The impeachment trial of Texas Attorney General Ken Paxton, who is accused of abusing his power to help a wealthy donor and having an extramarital affair, is nearing its end as the prosecution rested its case on Monday.
Prosecutors present evidence of Paxton’s misconduct
The prosecution, led by House impeachment managers Dick DeGuerin and Rusty Hardin, presented evidence and testimony from 23 witnesses over eight days to support the 16 articles of impeachment against Paxton. The articles allege that Paxton committed constitutional bribery, conspiracy, obstruction of justice, misappropriation of public resources, and other misconduct in relation to his relationship with Nate Paul, an Austin real estate investor who was under federal investigation.
Some of the key evidence presented by the prosecutors include:
- A letter from Paxton to the Travis County District Attorney’s office in October 2020, requesting that they investigate Paul’s allegations of wrongdoing by state and federal officials who raided his home and office in 2019. The letter was written on official letterhead and signed by Paxton, even though he had recused himself from the matter due to his personal and financial ties to Paul.
- A series of text messages between Paxton and Paul from September 2020 to January 2021, showing that they communicated frequently about the status of Paul’s case, the appointment of a special prosecutor, and the actions of Paxton’s staff who opposed his intervention. The messages also revealed that Paul offered Paxton a job at his company, World Class Holdings, and that Paxton asked Paul for a loan of $1 million to pay for his legal fees in a separate criminal case.
- A testimony from Jeff Mateer, Paxton’s former first assistant attorney general, who resigned in October 2020 along with six other senior staff members after they reported Paxton to law enforcement for potential criminal violations. Mateer said that Paxton’s behavior was “alarming” and “unprecedented” and that he tried to use the attorney general’s office to benefit Paul. Mateer also said that Paxton had an affair with a woman named Shelly Luther, who worked for Paul as a property manager.
- A testimony from Ryan Bangert, another former deputy attorney general who resigned in October 2020. Bangert said that Paxton hired an outside lawyer, Brandon Cammack, to investigate Paul’s claims without proper authorization and oversight. Bangert also said that Cammack issued subpoenas to state and federal agencies that were involved in the raid on Paul’s properties, which were later quashed by a judge as invalid and unlawful.
- A testimony from David Maxwell, the former director of law enforcement at the attorney general’s office. Maxwell said that Paxton instructed him to meet with Paul and his attorney in August 2020 to discuss Paul’s allegations. Maxwell said that he felt “uncomfortable” and “pressured” by Paxton’s request and that he did not find any credible evidence to support Paul’s claims.
Defense argues for Paxton’s innocence
The defense team, led by Houston lawyer Tony Buzbee and co-counsel Dan Cogdell, argued that Paxton was innocent of all charges and that he acted within his authority as the state’s top lawyer. The defense also accused the prosecution of conducting a “witch hunt” and a “political coup” against Paxton.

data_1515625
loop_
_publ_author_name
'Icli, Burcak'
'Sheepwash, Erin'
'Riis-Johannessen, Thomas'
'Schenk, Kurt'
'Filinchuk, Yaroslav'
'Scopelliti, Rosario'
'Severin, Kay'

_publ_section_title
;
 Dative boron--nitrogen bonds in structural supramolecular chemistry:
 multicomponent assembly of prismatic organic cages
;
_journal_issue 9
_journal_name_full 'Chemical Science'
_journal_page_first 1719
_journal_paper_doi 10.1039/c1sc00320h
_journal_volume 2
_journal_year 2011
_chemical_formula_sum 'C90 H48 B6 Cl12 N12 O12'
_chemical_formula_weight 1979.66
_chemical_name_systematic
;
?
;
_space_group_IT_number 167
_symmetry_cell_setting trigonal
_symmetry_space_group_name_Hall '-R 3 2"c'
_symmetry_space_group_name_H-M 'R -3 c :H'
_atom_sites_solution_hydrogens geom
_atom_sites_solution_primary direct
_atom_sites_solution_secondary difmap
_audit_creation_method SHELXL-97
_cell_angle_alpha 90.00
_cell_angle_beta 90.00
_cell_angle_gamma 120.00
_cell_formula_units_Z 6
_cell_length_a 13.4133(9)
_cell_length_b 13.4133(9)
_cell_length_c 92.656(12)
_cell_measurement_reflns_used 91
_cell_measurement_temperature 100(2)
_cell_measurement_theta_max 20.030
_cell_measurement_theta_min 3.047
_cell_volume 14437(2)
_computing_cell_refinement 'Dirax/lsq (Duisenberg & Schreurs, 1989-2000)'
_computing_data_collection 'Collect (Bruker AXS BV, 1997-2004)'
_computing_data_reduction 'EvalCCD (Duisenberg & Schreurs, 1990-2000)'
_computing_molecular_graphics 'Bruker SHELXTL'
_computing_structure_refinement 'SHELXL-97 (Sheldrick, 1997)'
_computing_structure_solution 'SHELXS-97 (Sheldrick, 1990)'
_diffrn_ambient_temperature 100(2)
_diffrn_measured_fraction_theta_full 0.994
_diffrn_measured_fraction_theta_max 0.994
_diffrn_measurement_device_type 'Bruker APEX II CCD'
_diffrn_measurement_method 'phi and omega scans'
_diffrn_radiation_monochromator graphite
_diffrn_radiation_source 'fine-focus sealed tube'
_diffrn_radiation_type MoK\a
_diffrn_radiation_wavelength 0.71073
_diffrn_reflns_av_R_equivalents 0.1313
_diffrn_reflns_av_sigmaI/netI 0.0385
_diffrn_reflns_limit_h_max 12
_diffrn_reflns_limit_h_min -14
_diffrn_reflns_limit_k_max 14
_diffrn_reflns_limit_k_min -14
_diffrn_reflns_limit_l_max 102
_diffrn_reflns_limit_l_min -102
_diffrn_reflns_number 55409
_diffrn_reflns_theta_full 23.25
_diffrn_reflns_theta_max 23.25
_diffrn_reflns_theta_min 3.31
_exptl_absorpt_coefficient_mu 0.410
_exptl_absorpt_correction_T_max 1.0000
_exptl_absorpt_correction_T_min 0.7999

Some of the main arguments made by the defense include:
- A claim that Paxton had a legitimate reason to request an investigation into Paul’s allegations because he believed that there was possible corruption and abuse of power by state and federal officials who raided Paul’s properties. The defense said that Paxton was acting in the public interest and not for personal gain.
- A claim that Paxton did not have a conflict of interest in the matter because he had disclosed his relationship with Paul to his staff and recused himself from any direct involvement. The defense said that Paxton delegated the authority to hire Cammack to Mateer and Bangert, who approved the contract without raising any objections at the time.
- A claim that Paxton did not have an affair with Luther and that their relationship was platonic. The defense said that Luther was a friend of Paxton’s wife, Angela Paxton, who is a state senator and a member of the jury. The defense also said that Luther was not employed by Paul but by a third-party company that managed some of Paul’s properties.
- A claim that the impeachment process was flawed and unfair because it violated Paxton’s due process rights. The defense said that the House investigative committee did not follow proper procedures when it brought the articles of impeachment against Paxton in May 2023. The defense also said that Lt. Gov. Dan Patrick, who is presiding over the trial as a judge, was biased against Paxton and had denied several motions filed by the defense.
What happens next?
The trial is expected to resume on Tuesday with closing arguments from both sides. The jury of state senators will then deliberate and vote on whether to convict or acquit Paxton on each article of impeachment. A two-thirds majority is required for conviction, which would result in Paxton’s removal from office and disqualification from holding any public office in the future. A simple majority is required for acquittal, which would allow Paxton to resume his duties as attorney general.
Paxton, who has been suspended from office since his impeachment, has maintained his innocence and vowed to fight the charges. He has also announced his intention to run for re-election in 2024, despite facing a primary challenge from former Texas Supreme Court Justice Eva Guzman and a potential general election challenge from former U.S. Rep. Beto O’Rourke.